This is not merely an abstract problem; I think it comes up regularly. For instance, surely we have all had the experience of asking someone for directions and being able to tell, from tone and body language, that the person’s stake in being right is so low that her word is not to be trusted, even though there is no particular evidence of incompetence or an intent to mislead. In this situation, you just care more about getting where you need to go than the person you asked does about directing you correctly.

More pressingly and perhaps more relevantly, most of us get many of our beliefs about current events from posts we see from friends on social media. We typically do exercise the kind of judgment I am talking about in these cases; we know that different people have different investments in different kinds of social and political and scientific facts, and we take that into account when deciding whether to believe something posted by a particular friend. I will not believe something my 80-year-old aunt posts about climate change because I don’t take her to be competent, and when my pathologically self-promoting colleague posts something about how all her students say her class changed their life, I don’t believe her because I don’t take her to be sincere. But I also won’t believe something my racist republican cousin posts about evidence exonerating a policeman who shot a young black male, even if I take my cousin to be basically competent and sincere, because I know his stakes in believing such things are way too high for my taste. The problem—and it’s a very real problem—is that even when I exercise such judgment, I can’t be sure that the poster exercised it in turn—and if she did, I can’t be sure that the person she got it from did as well, and so on. As purported facts fly around the Internet, even the most epistemically savvy and responsible among us find ourselves occasionally duped by misleading posts that seem reliable, but come at the end of an untraceably long chain of testimony. This is not just poor epistemic luck, but a failure of epistemic continence, albeit one that is well nigh impossible to avoid.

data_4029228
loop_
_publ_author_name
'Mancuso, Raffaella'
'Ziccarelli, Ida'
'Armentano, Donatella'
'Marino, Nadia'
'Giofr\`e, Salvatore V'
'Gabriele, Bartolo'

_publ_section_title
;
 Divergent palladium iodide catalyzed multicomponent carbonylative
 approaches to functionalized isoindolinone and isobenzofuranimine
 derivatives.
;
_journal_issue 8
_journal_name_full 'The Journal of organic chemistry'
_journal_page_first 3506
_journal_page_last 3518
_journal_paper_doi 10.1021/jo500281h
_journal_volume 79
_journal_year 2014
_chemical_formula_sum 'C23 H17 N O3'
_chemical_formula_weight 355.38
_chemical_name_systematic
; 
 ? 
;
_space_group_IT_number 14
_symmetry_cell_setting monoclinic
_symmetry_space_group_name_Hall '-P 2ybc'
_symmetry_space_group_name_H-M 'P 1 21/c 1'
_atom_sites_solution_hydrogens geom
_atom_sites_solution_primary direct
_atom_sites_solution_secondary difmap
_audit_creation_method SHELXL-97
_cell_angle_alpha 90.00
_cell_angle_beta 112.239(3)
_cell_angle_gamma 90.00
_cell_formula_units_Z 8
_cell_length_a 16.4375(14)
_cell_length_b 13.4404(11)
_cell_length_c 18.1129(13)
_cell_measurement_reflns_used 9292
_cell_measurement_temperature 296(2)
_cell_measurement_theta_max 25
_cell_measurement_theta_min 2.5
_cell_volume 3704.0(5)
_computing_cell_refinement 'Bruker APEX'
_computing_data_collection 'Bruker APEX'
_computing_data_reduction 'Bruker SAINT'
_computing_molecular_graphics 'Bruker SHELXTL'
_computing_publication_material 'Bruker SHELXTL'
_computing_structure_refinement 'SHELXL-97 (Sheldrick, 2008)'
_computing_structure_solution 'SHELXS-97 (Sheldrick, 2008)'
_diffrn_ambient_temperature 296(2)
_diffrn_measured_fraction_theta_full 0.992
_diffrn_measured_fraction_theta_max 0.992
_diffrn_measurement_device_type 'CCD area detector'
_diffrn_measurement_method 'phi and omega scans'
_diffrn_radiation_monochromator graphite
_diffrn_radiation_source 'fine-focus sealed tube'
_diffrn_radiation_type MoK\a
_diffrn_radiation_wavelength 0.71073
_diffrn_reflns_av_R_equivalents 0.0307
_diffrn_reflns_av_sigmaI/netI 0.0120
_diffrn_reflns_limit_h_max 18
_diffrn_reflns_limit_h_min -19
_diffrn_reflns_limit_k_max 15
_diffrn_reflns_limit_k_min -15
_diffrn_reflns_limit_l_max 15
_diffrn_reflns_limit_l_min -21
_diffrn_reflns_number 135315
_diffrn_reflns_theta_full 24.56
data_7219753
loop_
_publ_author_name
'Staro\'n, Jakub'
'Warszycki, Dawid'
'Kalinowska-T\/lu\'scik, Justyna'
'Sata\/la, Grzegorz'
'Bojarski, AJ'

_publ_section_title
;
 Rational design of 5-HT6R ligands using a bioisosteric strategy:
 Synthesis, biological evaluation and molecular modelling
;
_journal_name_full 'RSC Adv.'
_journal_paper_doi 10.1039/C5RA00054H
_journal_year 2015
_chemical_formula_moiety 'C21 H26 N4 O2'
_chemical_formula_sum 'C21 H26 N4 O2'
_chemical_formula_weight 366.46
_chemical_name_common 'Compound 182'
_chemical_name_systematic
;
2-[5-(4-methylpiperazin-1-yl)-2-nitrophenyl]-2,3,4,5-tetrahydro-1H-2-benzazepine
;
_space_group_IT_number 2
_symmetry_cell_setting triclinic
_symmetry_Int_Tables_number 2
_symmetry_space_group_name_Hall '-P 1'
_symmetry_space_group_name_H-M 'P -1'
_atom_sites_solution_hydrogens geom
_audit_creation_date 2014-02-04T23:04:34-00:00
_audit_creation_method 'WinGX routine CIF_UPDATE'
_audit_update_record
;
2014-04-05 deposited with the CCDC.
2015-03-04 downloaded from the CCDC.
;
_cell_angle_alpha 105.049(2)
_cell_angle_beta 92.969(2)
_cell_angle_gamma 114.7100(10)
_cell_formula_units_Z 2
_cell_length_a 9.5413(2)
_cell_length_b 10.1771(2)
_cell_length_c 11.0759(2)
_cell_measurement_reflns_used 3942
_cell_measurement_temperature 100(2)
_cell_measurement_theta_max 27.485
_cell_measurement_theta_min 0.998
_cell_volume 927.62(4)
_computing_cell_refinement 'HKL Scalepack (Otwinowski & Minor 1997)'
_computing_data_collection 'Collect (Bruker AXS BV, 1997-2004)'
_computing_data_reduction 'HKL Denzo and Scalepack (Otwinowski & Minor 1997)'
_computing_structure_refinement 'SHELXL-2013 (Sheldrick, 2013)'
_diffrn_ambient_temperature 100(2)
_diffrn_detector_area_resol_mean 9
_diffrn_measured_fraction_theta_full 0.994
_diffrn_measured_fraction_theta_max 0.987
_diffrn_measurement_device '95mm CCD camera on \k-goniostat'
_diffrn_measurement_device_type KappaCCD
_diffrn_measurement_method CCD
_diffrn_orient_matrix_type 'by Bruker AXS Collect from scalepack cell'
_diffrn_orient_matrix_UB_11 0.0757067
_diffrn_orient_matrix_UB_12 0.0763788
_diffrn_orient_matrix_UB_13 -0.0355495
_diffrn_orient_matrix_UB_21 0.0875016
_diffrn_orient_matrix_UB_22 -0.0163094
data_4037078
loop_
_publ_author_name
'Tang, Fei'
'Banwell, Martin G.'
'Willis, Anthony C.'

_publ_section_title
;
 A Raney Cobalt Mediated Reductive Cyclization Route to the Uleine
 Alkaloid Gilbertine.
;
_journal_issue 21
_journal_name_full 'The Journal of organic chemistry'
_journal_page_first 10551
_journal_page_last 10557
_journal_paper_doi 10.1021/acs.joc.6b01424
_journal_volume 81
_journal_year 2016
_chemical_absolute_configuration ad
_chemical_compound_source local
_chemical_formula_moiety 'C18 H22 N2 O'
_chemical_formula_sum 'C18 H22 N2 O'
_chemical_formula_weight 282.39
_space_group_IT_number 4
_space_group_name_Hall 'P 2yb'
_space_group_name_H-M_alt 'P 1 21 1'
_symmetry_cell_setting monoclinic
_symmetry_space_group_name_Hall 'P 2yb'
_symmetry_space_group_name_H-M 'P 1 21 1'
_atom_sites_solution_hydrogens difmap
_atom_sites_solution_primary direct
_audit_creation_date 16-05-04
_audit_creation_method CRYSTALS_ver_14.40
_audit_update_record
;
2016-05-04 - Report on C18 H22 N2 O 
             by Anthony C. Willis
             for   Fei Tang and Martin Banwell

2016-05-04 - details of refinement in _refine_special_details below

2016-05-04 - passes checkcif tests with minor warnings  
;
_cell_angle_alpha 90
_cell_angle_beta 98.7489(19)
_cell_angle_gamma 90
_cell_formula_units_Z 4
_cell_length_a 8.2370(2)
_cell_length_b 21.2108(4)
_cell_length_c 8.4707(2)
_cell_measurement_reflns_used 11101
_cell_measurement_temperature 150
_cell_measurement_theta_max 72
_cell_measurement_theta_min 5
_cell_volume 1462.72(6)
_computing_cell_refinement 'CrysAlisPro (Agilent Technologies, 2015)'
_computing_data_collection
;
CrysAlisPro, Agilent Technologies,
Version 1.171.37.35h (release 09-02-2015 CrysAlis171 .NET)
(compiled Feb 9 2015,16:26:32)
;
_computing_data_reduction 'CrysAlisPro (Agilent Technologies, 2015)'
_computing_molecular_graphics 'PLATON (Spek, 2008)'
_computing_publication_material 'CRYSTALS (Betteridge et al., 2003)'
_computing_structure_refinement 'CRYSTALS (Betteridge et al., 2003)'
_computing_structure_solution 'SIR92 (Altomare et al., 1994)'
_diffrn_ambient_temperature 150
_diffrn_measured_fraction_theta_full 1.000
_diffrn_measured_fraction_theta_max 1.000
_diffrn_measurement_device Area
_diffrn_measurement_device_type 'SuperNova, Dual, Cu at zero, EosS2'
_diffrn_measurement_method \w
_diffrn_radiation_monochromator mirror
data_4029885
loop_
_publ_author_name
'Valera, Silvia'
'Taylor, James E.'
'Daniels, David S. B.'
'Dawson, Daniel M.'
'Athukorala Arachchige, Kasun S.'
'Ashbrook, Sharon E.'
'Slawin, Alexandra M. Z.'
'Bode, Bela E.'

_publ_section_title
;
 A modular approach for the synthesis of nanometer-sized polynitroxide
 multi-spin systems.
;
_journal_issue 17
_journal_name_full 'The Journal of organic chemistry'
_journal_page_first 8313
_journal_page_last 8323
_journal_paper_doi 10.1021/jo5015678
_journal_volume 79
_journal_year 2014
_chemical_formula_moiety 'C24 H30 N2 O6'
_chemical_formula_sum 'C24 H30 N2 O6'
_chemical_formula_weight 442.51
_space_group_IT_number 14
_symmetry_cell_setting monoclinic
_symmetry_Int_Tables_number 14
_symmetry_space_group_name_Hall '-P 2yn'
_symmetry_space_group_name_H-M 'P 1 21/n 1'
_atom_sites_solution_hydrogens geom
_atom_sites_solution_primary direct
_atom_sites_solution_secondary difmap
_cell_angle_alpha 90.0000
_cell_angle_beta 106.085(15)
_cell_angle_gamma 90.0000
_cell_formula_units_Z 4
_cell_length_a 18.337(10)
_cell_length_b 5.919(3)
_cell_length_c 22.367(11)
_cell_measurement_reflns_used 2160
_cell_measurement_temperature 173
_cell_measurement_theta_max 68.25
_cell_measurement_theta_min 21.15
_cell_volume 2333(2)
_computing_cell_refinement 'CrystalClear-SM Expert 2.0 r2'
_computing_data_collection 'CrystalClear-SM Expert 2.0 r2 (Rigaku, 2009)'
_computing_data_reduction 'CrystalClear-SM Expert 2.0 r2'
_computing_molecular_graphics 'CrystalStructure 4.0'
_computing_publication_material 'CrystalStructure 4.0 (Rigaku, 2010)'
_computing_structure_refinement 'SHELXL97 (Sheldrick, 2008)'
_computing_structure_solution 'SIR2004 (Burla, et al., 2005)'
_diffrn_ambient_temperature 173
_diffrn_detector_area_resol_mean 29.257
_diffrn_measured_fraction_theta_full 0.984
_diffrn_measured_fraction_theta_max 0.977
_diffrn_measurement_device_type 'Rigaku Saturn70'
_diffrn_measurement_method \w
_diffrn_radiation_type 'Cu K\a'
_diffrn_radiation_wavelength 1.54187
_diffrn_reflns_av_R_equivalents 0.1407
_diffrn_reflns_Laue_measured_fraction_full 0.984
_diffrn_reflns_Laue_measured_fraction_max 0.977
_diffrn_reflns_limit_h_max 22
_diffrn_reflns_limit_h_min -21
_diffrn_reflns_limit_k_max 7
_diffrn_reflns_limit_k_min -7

Freedman, Karyn L. “Testimony and Epistemic Risk: The Dependence Account.” Social Epistemology 29, no. 3 (2015a): 251-269.

Freedman, Karyn L. “Group Accountability Versus Justified Belief: A Reply to Kukla.” Social Epistemology Review and Reply Collective 4, no. 7 (2015b): 6-12.

Kukla, Rebecca. “Commentary on Karyn Freedman, ‘Testimony and Epistemic Risk: The Dependence Account’.” Social Epistemology Review and Reply Collective 3, no. 11 (2014): 46-52.

Categories: Critical Replies

Tags: , , , , ,

1 reply


  1. Interest-Relativity and Testimony, Jeremy Fantl « Social Epistemology Review and Reply Collective

Leave a Reply